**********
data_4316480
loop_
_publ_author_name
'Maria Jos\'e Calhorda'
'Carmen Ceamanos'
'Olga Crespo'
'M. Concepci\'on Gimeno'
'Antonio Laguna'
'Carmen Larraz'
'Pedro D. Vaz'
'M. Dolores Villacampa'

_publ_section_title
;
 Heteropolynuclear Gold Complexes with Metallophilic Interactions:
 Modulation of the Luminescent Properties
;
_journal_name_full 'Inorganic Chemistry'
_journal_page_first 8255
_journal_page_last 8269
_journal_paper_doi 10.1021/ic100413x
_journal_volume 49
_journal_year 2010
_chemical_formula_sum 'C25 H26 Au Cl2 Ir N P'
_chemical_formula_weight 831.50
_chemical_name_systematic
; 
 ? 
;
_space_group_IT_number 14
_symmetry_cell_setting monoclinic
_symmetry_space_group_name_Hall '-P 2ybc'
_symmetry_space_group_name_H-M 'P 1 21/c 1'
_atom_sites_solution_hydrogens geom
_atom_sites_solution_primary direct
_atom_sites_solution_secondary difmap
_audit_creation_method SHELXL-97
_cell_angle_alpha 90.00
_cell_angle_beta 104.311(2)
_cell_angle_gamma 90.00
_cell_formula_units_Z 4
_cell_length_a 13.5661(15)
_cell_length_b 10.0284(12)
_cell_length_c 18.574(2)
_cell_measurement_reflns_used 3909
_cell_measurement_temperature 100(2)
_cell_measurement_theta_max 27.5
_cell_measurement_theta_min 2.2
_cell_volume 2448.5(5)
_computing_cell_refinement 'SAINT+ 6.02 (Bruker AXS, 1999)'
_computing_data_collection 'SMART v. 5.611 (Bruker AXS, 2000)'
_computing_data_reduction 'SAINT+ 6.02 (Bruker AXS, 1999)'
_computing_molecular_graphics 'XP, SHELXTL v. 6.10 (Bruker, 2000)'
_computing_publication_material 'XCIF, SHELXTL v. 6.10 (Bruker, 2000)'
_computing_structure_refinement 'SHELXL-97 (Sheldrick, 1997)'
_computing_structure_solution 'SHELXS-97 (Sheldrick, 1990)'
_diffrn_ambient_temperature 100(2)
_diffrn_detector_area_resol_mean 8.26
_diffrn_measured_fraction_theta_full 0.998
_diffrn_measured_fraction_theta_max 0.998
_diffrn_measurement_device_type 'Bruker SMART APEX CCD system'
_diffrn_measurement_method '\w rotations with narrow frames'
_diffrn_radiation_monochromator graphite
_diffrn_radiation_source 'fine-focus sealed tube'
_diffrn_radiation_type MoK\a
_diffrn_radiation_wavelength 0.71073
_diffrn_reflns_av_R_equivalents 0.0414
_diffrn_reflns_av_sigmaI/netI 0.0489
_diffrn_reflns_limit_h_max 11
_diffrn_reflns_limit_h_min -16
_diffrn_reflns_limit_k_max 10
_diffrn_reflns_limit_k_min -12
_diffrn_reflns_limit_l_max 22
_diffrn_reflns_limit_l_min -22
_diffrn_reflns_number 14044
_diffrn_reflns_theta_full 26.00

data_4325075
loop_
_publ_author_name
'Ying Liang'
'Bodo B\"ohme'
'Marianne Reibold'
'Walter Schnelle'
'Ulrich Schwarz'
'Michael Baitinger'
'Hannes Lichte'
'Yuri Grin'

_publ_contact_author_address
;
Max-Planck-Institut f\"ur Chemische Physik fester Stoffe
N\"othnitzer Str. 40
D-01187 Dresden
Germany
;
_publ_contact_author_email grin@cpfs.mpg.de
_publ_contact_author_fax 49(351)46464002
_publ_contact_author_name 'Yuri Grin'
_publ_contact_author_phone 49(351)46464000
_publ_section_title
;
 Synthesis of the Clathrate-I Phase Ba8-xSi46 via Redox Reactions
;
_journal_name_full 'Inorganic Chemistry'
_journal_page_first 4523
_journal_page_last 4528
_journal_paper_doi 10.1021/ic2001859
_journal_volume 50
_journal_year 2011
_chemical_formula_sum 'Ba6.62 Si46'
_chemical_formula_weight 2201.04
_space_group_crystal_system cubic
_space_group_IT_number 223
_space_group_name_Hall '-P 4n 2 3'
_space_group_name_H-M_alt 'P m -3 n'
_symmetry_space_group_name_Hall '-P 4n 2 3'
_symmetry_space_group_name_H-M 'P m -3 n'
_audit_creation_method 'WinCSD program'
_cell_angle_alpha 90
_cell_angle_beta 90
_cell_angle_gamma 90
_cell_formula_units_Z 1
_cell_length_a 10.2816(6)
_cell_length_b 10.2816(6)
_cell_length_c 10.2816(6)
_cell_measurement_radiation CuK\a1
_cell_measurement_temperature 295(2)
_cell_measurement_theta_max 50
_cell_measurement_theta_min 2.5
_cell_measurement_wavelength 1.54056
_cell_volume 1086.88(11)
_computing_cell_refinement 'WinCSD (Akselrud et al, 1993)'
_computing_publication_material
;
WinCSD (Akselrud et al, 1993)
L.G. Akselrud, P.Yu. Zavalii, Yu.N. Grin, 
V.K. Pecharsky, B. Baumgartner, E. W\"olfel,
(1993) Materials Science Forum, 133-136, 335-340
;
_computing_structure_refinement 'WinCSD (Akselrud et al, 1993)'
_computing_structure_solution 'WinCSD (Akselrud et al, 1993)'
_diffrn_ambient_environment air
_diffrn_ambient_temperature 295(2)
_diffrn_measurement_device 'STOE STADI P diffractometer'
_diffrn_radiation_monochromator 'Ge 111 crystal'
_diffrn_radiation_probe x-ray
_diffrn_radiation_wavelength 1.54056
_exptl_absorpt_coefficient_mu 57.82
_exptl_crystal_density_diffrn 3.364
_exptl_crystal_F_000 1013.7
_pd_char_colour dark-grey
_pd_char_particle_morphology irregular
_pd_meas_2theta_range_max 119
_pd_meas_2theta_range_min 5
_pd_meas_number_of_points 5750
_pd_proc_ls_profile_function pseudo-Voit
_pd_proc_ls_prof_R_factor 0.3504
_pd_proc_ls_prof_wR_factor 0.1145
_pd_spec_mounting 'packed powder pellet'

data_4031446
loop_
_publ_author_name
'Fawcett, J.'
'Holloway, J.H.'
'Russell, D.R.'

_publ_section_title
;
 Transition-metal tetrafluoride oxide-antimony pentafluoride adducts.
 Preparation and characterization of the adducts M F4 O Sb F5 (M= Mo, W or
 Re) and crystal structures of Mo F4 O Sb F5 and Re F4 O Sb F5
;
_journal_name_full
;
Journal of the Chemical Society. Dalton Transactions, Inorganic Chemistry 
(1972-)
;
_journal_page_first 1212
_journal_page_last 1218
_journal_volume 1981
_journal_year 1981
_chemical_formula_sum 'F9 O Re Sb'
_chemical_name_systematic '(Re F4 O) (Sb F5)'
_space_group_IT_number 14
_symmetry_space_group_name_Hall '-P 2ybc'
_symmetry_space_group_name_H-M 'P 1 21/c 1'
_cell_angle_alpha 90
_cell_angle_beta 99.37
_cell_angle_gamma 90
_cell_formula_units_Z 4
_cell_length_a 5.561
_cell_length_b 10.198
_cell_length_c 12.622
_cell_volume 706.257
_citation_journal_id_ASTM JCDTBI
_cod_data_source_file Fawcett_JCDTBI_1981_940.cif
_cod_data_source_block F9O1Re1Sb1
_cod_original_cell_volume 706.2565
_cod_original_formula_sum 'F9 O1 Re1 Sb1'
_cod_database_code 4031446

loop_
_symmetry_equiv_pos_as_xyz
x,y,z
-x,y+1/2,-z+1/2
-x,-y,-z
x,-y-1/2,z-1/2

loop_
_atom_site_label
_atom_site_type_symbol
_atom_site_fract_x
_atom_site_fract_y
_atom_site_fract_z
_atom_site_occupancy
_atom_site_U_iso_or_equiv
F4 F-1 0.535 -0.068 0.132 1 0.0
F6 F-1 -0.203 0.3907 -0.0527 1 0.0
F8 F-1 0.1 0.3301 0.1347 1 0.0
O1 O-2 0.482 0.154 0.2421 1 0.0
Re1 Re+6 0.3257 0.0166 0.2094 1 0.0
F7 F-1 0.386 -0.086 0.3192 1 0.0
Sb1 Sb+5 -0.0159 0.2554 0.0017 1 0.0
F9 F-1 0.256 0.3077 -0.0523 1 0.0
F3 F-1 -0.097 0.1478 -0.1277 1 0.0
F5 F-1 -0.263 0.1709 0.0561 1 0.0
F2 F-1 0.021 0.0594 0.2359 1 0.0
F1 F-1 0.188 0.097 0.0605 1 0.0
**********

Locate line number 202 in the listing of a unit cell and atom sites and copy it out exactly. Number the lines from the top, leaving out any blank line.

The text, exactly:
-x,-y,-z